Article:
I have already indicated that literacy tends to superordinate visual experience over oral–aural experience and in so doing can cause us to think in the kinds of categories characteristic of objectivism. In fact, this is a simplification. Literate people do not use their eyes more than nonliterate people; people in primitive cultures are generally much better at visually detecting details than highly civilized people. What is different is that writing, and particularly printing, links a particular kind of visual experience to verbalization and communication, a situation quite different from what prevails in oral cultures. Specifically, for the literate person, the relative stasis of the written or printed word—its status as an object in three-dimensional space—becomes paradigmatic for visual experience, so that through vision the dynamism of the lifeworld can be stopped and subjected to detailed description and analysis.
Only literate people can conceive the lifeworld as a kind of “snapshot” and abstract elements of this world from their context and analyze them. Nonliterate people cannot abstract themselves from the lifeworld’s dynamism, which results in the apparently paradoxical situation that, although they usually are very good at noticing visual details, they have a very difficult time giving accurate verbal descriptions of visual phenomena. Hence, the fundamental difference between the oral and literate noetic situations is the centrality of a particular mode of visual experience for literate perception, communication, and thought processes.
Because of the limitations on visual experience peculiar to the nonliterate, the crucial feature of an oral culture is the centrality of sound to all thought and communication. Sound is irreducibly dynamic; although it is possible to conceive other kinds of perception, especially vision, in static terms, this is quite impossible with sound. This is because the dynamism of sound (and specifically the spoken word) is not that of an object moving through three-dimensional space but rather the dynamism of continually passing into and out of existence. An oral culture can hardly conceive of words as labels of some sort, the way literate cultures tend to, as spoken words are not “things” that can be picked up and “attached” to other things; a word must be an event or an action.25Another fundamental implication of sound-based communication is that, since words are always produced by a concrete person, oral cultures generally conceive the world, including nature, in personal terms. At the same time, this feature of sound-based communication means that oral cultures will be highly communal, with more highly externalized, less introspective personality types.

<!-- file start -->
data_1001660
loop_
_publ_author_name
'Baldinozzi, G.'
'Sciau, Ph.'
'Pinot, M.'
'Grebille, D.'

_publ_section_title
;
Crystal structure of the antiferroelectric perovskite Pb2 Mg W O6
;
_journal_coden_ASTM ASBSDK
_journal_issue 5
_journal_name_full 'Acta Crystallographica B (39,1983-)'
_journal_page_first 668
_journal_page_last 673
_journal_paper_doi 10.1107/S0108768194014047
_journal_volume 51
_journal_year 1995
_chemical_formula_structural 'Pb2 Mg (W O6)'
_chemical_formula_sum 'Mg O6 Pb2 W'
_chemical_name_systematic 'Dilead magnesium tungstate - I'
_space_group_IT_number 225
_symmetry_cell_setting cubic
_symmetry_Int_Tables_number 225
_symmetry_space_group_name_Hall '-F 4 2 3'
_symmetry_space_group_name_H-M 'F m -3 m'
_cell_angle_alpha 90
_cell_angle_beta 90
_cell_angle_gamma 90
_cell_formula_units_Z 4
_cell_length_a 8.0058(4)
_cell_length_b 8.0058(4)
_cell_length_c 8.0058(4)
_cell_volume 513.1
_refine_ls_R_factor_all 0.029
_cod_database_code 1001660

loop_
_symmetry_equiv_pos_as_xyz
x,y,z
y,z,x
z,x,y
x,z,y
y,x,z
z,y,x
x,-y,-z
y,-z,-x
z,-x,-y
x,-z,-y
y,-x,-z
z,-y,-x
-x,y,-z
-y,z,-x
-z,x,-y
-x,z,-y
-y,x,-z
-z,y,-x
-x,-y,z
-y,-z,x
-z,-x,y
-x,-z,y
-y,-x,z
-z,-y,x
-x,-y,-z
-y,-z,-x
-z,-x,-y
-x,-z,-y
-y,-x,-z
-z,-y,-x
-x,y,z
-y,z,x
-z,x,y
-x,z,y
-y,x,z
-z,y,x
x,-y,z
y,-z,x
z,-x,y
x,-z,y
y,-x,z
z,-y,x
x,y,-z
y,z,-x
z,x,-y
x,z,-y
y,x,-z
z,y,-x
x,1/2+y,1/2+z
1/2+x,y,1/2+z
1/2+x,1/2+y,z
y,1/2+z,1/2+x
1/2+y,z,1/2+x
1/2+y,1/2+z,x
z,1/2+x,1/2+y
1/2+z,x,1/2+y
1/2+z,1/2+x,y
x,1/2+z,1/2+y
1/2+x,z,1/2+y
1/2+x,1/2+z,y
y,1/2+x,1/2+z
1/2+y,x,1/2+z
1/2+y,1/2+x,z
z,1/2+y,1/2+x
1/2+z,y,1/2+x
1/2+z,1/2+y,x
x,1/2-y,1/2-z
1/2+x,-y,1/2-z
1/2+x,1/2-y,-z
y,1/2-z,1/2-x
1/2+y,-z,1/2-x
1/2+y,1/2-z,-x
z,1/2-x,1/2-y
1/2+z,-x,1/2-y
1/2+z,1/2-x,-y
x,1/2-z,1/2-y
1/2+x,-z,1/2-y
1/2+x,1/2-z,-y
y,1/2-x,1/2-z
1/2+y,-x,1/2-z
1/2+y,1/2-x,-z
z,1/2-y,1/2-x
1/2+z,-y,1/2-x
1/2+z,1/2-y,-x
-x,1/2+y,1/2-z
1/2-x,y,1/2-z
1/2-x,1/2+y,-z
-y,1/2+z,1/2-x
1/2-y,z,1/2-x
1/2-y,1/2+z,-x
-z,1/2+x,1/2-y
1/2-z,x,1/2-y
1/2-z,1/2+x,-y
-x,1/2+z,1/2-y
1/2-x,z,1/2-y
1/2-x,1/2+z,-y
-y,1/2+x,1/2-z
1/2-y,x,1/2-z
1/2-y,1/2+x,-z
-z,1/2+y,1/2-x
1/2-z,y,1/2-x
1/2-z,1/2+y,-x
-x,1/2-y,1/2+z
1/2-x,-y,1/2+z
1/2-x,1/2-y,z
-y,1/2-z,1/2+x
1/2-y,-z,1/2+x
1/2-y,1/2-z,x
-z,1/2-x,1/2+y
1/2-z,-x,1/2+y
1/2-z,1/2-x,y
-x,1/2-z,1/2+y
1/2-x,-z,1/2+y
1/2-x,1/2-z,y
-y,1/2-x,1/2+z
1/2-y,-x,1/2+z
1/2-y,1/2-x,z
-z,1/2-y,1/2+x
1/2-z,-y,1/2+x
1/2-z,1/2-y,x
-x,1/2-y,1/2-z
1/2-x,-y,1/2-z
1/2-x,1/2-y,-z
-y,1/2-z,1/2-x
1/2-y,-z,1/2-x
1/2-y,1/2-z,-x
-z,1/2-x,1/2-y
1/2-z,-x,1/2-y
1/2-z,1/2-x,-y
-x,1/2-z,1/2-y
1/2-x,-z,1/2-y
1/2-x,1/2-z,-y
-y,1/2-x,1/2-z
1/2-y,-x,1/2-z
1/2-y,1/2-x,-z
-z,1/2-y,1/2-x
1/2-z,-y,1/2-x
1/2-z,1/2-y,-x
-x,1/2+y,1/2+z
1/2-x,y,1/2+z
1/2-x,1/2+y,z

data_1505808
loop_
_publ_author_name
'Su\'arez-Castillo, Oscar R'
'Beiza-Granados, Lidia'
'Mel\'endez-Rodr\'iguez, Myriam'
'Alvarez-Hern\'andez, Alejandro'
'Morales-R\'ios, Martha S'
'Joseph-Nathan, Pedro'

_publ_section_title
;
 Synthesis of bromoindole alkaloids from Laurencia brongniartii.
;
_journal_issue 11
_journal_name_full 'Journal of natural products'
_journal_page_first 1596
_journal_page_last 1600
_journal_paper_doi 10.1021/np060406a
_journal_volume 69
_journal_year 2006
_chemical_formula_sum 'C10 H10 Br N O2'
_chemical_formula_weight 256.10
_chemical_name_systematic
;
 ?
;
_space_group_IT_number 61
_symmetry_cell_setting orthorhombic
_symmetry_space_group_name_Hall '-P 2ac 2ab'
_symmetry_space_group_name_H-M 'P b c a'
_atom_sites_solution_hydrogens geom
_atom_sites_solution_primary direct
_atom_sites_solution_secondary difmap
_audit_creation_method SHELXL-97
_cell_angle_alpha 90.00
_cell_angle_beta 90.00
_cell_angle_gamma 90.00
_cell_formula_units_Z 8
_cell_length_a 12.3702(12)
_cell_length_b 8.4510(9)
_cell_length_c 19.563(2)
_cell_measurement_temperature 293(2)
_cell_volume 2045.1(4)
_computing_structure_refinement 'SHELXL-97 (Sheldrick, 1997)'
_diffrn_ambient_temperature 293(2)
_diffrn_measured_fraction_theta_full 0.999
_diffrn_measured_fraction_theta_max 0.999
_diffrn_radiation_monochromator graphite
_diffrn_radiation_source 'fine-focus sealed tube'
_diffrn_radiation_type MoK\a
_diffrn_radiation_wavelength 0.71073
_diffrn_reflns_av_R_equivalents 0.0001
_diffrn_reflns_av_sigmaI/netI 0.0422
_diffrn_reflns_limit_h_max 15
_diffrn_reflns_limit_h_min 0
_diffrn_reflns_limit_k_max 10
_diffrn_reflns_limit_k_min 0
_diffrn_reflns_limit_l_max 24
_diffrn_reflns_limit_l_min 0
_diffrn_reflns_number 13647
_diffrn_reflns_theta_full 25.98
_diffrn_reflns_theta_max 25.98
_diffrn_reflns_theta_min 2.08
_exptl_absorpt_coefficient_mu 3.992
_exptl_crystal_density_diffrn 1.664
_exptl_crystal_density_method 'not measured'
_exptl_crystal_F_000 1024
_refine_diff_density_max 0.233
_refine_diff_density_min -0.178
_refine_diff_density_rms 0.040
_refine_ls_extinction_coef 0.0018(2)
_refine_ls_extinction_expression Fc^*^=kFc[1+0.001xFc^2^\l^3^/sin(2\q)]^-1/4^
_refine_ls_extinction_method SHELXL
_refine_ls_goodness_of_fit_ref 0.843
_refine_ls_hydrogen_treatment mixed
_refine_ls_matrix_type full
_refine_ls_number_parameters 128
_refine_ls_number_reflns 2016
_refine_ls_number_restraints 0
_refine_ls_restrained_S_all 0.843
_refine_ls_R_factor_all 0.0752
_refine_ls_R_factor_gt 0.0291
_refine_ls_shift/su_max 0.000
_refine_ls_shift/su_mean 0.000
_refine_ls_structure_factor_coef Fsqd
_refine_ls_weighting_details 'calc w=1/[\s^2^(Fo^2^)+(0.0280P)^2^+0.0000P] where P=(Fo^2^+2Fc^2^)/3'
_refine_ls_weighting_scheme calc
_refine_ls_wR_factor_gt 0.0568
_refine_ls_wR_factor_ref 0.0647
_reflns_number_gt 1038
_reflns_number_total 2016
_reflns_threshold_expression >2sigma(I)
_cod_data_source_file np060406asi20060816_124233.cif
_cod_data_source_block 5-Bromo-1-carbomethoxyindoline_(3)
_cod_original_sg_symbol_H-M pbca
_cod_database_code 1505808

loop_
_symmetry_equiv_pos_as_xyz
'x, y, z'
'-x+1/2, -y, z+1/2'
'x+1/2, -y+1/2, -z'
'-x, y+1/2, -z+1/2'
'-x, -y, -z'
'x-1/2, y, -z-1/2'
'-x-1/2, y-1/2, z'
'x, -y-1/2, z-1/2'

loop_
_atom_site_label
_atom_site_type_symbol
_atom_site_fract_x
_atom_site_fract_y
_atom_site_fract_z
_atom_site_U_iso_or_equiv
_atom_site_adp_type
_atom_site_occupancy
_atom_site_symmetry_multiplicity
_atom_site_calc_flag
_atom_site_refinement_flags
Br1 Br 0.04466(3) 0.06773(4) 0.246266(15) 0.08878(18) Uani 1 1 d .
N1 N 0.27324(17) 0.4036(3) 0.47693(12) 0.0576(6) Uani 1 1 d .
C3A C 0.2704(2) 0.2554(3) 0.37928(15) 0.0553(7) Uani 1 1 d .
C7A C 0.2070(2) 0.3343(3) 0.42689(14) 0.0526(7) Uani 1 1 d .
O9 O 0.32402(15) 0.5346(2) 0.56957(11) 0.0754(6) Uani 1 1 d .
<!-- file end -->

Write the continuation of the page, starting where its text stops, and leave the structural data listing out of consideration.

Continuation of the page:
The dynamic nature of sound has perhaps its most fundamental effect in that, lacking any way of storing information outside of actually existent persons (since spoken words are not things that can be picked up and put away somewhere), oral cultures must rely on memory and direct communication to organize existence. Thus, the thought processes of oral cultures will be structured by these features. Speaking, and thus thinking, in oral cultures must always be closely related to actual existential contexts (especially in the form of narrative), will tend to be rhythmically oriented, and will tend to be highly formulaic in content. All of these features aid memory.
Writers such as Ong, mentioned above, have discussed in great detail these features of oral cultures. For my purpose, that is, the question of literacy’s relationship to objectivism, the discussion can be limited to the most fundamental phenomenological feature of oral communication noted above.
Since oral cultures communicate mainly through sound, which is irreducibly dynamic, they lack the capacity to “stop” the dynamism of the lifeworld and subject it to abstract analysis. Oral thought processes, in other words, arealways highly contextual. Only literate people, using the relatively fixed written or printed word as a paradigm, can conceive the world as a kind of “snapshot” and abstract elements of this world from their context and analyze them. Oral cultures have only minimal capacities for abstraction and decontextualization.
Murray Jardine (2011) Sight, Sound, and Knowledge: Michael Polanyi’s Epistemology as an Attempt to Redress the Sensory Imbalance in Modern Western Thought,Bulletin of Science Technology & Society 2011 31: 160
In Part -2, you will find a classical Study by A.R. Luria that illustrates this point well.